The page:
Mexico’s president says lack of hugs caused US drug crisis
Mexico City: Mexico’s president says that US families were to blame for the fentanyl overdose crisis because they don’t hug their kids enough.
The comment by President Andrés Manuel López Obrador caps a week of provocative statements from him about the crisis caused by fentanyl, a synthetic opioid trafficked by Mexican cartels that has been blamed for about 70,000 overdose deaths per year in the United States.
López Obrador said family values have broken down in the United States because parents don’t let their children live at home long enough. He has also denied that Mexico produces fentanyl.
On Friday (local time), the Mexican president told a morning news briefing that the problem was caused by “a lack of hugs, of embraces.”
“There is a lot of disintegration of families, there is a lot of individualism, there is a lack of love, of brotherhood, of hugs and embraces,” López Obrador said of the US crisis. “That is why they (US officials) should be dedicating funds to address the causes.”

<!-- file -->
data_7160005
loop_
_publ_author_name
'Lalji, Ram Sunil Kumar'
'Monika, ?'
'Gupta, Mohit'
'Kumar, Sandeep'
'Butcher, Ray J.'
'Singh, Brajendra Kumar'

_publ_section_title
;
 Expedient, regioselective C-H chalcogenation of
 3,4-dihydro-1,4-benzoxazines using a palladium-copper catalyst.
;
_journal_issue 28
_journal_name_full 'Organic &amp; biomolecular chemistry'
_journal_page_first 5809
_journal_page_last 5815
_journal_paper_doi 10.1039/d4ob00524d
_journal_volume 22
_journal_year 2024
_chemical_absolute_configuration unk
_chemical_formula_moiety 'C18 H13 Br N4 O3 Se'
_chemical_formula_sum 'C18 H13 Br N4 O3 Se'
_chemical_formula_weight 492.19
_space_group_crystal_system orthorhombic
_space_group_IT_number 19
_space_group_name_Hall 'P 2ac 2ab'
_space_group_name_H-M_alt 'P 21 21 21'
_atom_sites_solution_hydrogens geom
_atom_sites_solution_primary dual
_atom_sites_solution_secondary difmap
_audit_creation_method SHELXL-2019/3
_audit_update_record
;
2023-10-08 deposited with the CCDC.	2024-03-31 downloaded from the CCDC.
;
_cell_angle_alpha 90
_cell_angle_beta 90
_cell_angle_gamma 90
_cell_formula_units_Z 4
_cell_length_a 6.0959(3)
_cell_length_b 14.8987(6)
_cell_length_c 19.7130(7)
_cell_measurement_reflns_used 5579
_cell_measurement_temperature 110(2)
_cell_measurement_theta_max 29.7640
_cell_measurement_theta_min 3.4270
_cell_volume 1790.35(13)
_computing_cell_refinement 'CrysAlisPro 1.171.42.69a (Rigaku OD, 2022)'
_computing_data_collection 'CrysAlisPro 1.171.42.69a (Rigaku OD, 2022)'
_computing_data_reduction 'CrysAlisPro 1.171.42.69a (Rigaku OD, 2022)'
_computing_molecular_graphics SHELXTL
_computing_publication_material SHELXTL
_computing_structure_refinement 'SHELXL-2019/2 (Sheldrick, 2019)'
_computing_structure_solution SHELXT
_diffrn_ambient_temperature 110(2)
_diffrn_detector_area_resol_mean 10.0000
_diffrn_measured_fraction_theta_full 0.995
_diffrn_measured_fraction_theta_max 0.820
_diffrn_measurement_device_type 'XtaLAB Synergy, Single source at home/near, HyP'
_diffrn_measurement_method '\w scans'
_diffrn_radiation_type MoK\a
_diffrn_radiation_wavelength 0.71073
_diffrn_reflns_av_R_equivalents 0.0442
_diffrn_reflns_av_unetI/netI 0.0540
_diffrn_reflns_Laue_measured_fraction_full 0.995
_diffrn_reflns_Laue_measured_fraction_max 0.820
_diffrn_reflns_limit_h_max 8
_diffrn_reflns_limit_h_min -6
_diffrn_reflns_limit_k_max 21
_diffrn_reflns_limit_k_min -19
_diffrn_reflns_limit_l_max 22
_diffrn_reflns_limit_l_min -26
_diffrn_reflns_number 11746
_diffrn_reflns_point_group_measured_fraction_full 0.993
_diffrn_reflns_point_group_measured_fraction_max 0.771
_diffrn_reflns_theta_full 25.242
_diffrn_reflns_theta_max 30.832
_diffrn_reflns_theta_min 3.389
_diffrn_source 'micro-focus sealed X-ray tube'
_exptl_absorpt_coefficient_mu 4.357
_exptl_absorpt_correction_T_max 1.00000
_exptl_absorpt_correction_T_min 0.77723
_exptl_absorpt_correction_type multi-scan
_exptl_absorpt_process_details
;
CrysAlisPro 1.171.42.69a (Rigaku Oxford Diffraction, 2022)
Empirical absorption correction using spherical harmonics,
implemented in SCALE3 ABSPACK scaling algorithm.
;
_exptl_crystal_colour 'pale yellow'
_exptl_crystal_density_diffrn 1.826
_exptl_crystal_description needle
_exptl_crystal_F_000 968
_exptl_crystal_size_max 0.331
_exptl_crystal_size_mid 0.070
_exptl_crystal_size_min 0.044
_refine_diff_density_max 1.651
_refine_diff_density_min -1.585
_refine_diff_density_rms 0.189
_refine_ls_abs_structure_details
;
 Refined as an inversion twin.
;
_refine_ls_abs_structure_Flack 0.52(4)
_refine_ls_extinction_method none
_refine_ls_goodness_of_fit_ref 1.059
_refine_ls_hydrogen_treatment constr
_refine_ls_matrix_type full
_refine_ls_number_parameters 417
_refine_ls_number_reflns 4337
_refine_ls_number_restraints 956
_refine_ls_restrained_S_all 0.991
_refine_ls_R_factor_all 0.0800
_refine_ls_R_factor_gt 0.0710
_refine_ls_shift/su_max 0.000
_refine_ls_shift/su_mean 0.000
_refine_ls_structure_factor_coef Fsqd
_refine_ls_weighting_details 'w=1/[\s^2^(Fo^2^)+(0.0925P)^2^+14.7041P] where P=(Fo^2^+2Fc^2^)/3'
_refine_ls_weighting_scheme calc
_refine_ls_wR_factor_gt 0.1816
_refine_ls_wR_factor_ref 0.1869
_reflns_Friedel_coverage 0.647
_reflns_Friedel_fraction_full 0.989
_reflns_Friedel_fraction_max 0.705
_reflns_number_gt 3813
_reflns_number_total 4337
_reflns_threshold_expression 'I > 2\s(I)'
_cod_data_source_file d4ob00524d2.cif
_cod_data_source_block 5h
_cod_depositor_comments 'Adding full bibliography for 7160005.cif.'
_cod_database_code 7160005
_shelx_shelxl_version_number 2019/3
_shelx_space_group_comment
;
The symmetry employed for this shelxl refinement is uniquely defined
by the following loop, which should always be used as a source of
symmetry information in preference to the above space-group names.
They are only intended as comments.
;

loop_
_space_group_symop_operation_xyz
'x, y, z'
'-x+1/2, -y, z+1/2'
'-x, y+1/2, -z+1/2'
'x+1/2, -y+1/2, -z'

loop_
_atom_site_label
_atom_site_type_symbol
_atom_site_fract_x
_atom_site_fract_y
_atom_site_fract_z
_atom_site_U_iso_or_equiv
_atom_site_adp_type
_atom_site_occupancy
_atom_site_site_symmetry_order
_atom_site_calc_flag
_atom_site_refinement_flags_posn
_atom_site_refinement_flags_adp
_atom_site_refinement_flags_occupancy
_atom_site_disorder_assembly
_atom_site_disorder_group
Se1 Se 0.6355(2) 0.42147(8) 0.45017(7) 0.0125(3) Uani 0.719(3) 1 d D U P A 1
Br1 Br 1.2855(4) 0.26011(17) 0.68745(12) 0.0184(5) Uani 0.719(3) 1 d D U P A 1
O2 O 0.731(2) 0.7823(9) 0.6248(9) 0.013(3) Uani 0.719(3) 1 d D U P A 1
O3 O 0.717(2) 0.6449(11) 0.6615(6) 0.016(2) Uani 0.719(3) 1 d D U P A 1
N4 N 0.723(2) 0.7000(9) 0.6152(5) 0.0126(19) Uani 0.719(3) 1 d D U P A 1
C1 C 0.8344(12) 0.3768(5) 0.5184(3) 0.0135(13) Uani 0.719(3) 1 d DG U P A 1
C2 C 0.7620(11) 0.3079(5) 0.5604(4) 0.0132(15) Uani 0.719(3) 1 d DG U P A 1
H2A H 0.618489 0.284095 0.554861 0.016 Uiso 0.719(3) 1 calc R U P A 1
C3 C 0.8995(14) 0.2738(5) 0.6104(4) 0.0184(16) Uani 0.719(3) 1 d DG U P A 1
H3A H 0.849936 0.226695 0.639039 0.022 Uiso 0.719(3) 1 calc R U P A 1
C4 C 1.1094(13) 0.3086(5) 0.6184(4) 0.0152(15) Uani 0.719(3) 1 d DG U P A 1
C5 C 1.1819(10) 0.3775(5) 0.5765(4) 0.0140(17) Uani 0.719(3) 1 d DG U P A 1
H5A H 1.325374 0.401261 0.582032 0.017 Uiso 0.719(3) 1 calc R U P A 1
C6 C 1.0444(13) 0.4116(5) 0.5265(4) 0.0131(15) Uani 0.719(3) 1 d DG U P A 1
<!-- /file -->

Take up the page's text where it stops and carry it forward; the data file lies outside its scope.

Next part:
López Obrador has repeatedly said that Mexico’s close-knit family values are what has saved it from the wave of fentanyl overdoses. Experts say that Mexican cartels are making so much money now from the US market that they see no need to sell fentanyl in their home market.
Cartels frequently sell methamphetamines in Mexico, where the drug is more popular because it purportedly helps people work harder.
López Obrador has been stung by calls in the United States to designate Mexican drug gangs as terrorist organisations. Some Republicans have said they favour using the US military to crack down on the Mexican cartels.